First published in The Herald on 6 July, 2016
What’s in a name? Quite a bit, it seems, if you’re an Italian institution with several centuries of Papal patronage and the contours of nation building and 20th century political history etched into your fortunes. The Orchestra dell’Accademia Nazionale di Santa Cecilia— and no, that title can’t be shortened (I did ask) — is heir to one of the oldest musical institutions in the world, a Roman academy founded in 1585 with Palestrina as one of its earliest members. Back then the name was even longer: the Congregazione dei Musici sotto l’invocazione della Beata Vergine e dei Santi Gregorio e Cecilia, or The Congregation of Musicians under the Invocation of the Blessed Virgin, Saint Gregory and Saint Cecilia. You get the sense they weren’t thinking of hashtagability for the digital age.
The opening weekend of this year’s Edinburgh International Festival features the Santa Cecilia orchestra (let’s work with that) who last visited to Scotland 68 years ago almost to the day. Back then the festival itself was just a bairn, founded out of the wreckage of the Second World War in the hope that art and internationalism could build a better world. Santa Cecilia gave six concerts on six consecutive nights under three different conductors including Wilhem Furtwangler. What a statement it was to invite an Italian orchestra and a German conductor, particularly one who had weathered a complicated relationship with the Third Reich. “With his scanty hair and long neck, he suggests an elderly bird of passage,” noted the Scottish Daily Mail on 9 September 1948. “Personally he is remote and aloof, wrapped in a manner which indicates: ‘I am the inestimable Furtwangler.’”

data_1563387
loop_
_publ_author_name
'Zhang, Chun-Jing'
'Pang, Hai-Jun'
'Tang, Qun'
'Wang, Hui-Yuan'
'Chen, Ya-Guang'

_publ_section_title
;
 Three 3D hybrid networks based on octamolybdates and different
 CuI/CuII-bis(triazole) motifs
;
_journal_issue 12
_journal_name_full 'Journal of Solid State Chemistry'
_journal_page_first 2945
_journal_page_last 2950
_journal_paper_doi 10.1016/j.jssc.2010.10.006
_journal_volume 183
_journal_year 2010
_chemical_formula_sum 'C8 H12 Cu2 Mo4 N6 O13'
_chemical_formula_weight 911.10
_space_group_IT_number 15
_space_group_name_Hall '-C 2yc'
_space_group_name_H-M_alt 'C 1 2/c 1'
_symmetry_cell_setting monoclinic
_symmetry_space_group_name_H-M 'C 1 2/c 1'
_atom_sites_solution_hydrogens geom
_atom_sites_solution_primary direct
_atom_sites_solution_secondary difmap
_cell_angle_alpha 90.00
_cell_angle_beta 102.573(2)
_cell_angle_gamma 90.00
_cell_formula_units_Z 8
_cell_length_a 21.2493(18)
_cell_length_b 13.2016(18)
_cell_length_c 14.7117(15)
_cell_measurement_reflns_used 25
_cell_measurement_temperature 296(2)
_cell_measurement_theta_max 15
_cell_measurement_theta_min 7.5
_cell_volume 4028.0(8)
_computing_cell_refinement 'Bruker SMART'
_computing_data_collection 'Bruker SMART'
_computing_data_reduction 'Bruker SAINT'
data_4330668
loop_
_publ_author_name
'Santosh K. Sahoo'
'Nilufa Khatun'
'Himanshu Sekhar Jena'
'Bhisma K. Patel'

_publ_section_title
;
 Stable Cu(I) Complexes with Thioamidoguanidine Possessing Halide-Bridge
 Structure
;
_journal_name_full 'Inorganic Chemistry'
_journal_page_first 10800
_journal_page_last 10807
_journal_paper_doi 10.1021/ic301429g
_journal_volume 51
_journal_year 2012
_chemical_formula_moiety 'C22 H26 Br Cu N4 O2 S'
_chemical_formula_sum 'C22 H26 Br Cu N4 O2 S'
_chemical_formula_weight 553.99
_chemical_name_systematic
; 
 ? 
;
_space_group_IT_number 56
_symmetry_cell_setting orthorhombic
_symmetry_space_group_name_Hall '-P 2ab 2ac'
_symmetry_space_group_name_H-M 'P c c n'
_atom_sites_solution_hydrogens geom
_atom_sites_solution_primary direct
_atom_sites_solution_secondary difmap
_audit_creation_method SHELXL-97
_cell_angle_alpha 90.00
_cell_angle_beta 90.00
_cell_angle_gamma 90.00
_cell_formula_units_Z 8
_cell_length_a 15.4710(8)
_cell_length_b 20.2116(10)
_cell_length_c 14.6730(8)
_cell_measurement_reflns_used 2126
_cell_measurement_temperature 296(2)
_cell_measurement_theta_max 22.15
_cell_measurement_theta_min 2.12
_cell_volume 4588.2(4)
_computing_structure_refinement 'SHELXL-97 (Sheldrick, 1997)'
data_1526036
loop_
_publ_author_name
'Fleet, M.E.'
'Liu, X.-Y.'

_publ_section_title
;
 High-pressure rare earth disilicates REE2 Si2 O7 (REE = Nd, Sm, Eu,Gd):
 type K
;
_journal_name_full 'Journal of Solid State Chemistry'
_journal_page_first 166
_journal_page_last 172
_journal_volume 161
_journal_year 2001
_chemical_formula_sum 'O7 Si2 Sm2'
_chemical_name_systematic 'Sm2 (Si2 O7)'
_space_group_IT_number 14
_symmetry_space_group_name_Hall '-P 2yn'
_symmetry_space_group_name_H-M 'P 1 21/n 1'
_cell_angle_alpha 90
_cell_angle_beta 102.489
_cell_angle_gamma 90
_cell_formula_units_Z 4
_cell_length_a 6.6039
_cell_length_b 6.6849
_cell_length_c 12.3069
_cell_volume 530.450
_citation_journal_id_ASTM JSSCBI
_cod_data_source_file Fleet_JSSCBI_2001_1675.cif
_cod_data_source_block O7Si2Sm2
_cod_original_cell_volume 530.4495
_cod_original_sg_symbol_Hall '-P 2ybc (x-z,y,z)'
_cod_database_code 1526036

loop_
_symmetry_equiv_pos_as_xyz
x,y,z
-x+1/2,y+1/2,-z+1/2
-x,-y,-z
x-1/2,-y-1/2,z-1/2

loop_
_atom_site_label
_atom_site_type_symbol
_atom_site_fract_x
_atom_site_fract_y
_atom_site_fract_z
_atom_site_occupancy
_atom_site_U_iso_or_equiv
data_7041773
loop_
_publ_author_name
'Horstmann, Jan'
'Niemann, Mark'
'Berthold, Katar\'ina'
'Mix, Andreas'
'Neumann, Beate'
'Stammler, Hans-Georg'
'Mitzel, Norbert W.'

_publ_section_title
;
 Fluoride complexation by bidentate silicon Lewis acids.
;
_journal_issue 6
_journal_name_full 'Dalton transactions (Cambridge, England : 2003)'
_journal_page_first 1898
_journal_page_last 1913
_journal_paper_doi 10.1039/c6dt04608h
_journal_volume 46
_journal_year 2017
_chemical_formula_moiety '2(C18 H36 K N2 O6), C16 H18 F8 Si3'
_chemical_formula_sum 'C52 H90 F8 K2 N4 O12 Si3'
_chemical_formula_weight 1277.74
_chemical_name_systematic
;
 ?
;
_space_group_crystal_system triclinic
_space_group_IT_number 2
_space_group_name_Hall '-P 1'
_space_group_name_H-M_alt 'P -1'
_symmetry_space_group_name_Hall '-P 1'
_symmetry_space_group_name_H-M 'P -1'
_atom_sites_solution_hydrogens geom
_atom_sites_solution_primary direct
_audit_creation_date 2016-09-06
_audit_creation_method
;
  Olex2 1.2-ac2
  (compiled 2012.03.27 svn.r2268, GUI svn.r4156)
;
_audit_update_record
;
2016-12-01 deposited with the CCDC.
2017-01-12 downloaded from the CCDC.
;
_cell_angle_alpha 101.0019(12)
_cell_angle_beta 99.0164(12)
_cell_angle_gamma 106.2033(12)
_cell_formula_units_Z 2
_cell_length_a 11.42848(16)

Santa Cecilia is the symphony orchestra of Rome and a rare thing in Italy as an orchestra not attached to any opera house, and one whose core repertoire comes not from the opera pit but from the Germanic symphonic tradition. Back in 1948 the Romans played Brahms Two and Three, Schumann Four, Beethoven Five. “One would not immediately think of Brahms and Schumann in connection with the performances of an Italian orchestra under an Italian conductor,” reflected The Scotsman on 11 September 1948, “but Vittorio Gui and the Augusteo Orchestra showed in the Usher Hall last night that there is, after all, nothing incompatible between the Italian temperament and the masterpieces of German romanticism.”
That Scotsman reference to the Augusteo reflects a brief period in the orchestra’s history when it occupied one of the finest concert halls in Europe: a 3,500 seat glory built above a mausoleum that housed some of the great Roman Emperors. Problem was, Mussolini had other plans for the mausoleum, eyeing it for the celebrations of the bimillennial anniversary of Emperor Augustus and as somewhere to rest his own noble bones when the time came. So the concert hall was destroyed in 1937, and although an architecture competition was held to resolve the dilemma of where to put the orchestra — some stunning arch-fascist plans were submitted — the Second World War got in the way. A new hall for the orchestra was delayed until Renzo Piano’s Parco della Musica opened in 2002, three hulking beetle pods clustered on the site of the 1960 Olympics in a northern suburb of the city.
Meanwhile orchestra’s calibre waxed and waned along with its various homes and political usefulness. Having been promoted after Italian unification as the pride of a new cosmopolitan nation — basically, Italians wanting to beat the Germans at their own game — only in the past decade has Santa Cecilia entered a new era of musical clout. Antonio Pappano took over as music director in 2005: a conductor born in London to Italian immigrants and an opera maestro who has been music director of the Royal Opera House Covent Garden since 2002. His heritage is unequivocally part of his musical DNA, but Santa Cecilia is Pappano’s first symphonic role and his first appointment in Italy. It’s been a good fit both ways.